Britannia, that unfortunate female, is always before me, like a trussed fowl: skewered through and through with office-pens, and bound hand and foot with red tape.

Background.

David Copperfield

itemBritannia, that unfortunate female, is always before me, like a trussed fowl: skewered through and through with office-pens, and bound hand and foot with red tape.” is a quotation from David Copperfield (Chapter 43).

- David Copperfield is the eighth novel by Charles Dickens, first published between 1849 and 1850.

 

Context.

item This quote, by David Copperfield speaking as a parliamentary reporter.

item The quote, in the semi-autobiographical novel David Copperfield, reflects Charles Dickens’ own experiences and observations working as a young reporter at the Palace of Westminster.

item Taken from the following passage in Chapter 43 of David Copperfield:

Once again, let me pause upon a memorable period of my life. Let me stand aside, to see the phantoms of those days go by me, accompanying the shadow of myself, in dim procession.

Weeks, months, seasons, pass along. They seem little more than a summer day and a winter evening. Now, the Common where I walk with Dora is all in bloom, a field of bright gold; and now the unseen heather lies in mounds and bunches underneath a covering of snow. In a breath, the river that flows through our Sunday walks is sparkling in the summer sun, is ruffled by the winter wind, or thickened with drifting heaps of ice. Faster than ever river ran towards the sea, it flashes, darkens, and rolls away.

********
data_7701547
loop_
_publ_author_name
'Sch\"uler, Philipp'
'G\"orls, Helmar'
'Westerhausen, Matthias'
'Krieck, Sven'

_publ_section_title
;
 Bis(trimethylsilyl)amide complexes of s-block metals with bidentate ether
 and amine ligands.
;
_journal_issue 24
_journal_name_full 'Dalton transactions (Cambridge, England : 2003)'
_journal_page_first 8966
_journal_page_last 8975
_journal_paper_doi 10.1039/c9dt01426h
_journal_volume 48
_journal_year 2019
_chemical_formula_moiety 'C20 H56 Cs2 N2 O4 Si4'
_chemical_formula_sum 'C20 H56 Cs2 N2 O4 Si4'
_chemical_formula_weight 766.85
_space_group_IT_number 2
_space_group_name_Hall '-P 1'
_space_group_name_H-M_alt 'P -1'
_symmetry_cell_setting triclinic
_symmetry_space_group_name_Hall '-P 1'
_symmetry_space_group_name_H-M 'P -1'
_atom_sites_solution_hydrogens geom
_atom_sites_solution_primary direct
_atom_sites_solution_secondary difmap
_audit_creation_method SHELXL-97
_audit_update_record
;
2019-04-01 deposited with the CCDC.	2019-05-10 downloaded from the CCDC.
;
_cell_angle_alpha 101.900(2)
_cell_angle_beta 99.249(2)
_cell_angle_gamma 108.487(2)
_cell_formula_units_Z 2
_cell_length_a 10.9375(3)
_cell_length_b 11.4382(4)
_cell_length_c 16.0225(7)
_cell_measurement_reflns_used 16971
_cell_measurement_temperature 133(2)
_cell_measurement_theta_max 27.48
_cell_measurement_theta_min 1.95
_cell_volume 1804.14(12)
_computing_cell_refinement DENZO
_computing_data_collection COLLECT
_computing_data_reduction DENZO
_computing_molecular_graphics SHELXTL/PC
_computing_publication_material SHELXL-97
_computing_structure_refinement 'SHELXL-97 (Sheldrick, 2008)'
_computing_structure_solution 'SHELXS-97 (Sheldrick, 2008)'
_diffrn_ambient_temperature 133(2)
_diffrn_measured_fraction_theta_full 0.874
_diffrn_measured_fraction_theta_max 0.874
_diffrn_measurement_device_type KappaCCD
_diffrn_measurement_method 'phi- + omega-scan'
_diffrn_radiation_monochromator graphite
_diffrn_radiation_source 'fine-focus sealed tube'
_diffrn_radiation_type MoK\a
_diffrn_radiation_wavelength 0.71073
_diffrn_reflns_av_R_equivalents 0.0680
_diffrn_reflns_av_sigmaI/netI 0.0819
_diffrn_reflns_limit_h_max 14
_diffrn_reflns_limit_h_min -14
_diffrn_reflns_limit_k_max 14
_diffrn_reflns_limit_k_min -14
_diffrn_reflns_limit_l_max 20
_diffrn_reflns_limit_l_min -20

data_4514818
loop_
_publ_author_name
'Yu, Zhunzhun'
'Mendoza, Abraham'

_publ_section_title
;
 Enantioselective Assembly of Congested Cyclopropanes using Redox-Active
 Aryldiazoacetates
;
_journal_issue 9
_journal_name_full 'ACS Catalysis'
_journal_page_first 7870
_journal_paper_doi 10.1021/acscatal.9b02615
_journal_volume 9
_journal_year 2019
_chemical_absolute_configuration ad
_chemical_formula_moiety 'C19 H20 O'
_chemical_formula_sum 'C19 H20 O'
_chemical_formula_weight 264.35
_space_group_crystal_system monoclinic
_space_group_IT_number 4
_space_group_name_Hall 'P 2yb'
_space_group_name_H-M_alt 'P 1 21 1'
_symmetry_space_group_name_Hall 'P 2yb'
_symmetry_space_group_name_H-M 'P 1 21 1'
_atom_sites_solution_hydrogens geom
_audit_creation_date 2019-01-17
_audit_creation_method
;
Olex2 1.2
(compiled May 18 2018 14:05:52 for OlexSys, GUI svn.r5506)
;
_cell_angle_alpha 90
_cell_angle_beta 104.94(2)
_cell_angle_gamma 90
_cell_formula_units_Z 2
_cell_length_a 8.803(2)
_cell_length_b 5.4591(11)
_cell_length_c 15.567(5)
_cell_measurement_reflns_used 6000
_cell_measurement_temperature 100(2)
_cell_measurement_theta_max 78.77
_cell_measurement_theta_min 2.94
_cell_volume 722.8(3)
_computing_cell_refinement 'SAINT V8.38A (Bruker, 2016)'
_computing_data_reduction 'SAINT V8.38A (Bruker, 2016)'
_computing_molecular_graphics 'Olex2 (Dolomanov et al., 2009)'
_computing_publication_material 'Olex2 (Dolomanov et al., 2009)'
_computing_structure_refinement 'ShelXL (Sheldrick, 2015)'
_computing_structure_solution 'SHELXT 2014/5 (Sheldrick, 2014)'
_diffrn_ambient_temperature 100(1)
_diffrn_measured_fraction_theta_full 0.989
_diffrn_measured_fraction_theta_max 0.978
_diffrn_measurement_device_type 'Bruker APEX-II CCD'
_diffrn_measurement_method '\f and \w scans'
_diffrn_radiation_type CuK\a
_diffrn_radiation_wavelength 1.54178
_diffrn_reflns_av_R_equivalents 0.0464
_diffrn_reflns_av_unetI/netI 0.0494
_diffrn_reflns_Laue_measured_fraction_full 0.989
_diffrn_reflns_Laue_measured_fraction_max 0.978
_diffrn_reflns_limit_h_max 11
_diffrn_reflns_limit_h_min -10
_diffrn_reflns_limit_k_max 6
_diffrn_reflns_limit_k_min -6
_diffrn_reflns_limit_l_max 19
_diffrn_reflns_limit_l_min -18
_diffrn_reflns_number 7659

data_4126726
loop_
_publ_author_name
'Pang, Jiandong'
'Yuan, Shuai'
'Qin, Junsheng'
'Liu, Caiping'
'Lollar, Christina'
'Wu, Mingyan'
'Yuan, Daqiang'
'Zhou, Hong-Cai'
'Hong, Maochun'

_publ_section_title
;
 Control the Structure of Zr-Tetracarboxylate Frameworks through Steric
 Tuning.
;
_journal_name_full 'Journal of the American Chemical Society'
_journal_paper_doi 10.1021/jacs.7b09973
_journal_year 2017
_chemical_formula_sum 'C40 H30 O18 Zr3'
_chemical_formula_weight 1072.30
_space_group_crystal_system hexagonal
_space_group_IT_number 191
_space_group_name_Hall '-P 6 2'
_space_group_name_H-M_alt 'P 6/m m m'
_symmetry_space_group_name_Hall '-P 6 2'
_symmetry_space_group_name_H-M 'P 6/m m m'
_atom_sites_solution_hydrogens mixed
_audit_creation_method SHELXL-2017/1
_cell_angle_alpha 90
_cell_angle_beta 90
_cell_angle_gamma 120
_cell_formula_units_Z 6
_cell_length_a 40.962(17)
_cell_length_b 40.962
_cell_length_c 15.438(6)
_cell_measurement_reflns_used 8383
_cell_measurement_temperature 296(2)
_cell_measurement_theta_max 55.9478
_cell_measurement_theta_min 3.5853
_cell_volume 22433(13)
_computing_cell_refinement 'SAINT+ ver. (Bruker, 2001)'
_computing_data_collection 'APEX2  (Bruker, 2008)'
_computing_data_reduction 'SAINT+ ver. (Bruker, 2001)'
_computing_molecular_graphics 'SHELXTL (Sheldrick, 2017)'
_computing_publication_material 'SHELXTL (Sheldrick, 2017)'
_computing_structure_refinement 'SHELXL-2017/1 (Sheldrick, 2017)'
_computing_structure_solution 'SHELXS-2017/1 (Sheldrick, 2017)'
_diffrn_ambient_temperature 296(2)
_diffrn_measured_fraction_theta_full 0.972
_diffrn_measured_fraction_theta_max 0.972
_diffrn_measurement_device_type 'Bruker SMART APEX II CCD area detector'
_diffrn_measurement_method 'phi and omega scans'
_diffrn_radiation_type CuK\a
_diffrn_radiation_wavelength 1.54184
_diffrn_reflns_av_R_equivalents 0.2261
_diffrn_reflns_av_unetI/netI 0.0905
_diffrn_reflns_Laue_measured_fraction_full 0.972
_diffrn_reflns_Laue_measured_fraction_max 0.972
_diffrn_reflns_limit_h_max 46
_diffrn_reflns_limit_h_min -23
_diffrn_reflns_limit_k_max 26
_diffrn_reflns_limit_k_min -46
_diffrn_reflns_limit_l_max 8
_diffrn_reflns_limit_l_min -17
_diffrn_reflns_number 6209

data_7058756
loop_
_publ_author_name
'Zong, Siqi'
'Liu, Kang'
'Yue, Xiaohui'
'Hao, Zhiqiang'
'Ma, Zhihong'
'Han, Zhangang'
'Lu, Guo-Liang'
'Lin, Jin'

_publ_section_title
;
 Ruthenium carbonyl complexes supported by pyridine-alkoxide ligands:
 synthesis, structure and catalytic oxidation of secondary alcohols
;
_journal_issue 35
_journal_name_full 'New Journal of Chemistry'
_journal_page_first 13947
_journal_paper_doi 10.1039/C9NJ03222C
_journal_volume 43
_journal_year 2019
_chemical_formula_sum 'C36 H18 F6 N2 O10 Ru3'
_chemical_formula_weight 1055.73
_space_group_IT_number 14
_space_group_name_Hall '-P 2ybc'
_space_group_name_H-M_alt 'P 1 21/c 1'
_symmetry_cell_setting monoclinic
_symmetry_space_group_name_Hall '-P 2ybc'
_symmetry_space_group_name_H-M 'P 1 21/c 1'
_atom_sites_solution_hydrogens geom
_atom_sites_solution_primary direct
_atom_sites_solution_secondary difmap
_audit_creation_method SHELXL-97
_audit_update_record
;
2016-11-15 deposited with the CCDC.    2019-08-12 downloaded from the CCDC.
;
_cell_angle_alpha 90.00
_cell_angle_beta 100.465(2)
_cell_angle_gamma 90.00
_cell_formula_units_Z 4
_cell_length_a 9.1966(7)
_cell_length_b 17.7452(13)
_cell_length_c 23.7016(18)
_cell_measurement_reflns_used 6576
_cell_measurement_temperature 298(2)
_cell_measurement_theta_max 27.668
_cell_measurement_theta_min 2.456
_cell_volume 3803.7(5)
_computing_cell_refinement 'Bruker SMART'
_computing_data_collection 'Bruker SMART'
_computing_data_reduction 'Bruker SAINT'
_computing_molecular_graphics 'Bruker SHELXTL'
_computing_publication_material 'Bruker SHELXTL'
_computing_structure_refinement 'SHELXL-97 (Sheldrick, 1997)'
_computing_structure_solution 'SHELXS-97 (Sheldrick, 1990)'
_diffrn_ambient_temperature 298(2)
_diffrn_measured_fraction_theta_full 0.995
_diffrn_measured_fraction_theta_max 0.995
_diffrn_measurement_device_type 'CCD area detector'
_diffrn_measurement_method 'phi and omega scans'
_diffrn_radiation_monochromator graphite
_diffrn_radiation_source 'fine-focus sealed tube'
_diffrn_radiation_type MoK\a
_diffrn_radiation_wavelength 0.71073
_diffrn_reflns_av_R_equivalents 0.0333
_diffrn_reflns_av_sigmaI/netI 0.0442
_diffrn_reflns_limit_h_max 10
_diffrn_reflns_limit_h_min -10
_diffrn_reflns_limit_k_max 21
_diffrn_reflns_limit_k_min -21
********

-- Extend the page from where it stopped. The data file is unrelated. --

Not a thread changes, in the house of the two little bird-like ladies. The clock ticks over the fireplace, the weather-glass hangs in the hall. Neither clock nor weather-glass is ever right; but we believe in both, devoutly.

I have come legally to man’s estate. I have attained the dignity of twenty-one. But this is a sort of dignity that may be thrust upon one. Let me think what I have achieved.

I have tamed that savage stenographic mystery. I make a respectable income by it. I am in high repute for my accomplishment in all pertaining to the art, and am joined with eleven others in reporting the debates in Parliament for a Morning Newspaper. Night after night, I record predictions that never come to pass, professions that are never fulfilled, explanations that are only meant to mystify. I wallow in words. Britannia, that unfortunate female, is always before me, like a trussed fowl: skewered through and through with office-pens, and bound hand and foot with red tape. I am sufficiently behind the scenes to know the worth of political life. I am quite an Infidel about it, and shall never be converted.

 

 

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2018-09-14T14:49:14+00:00Categories: David Copperfield|Tags: , , |

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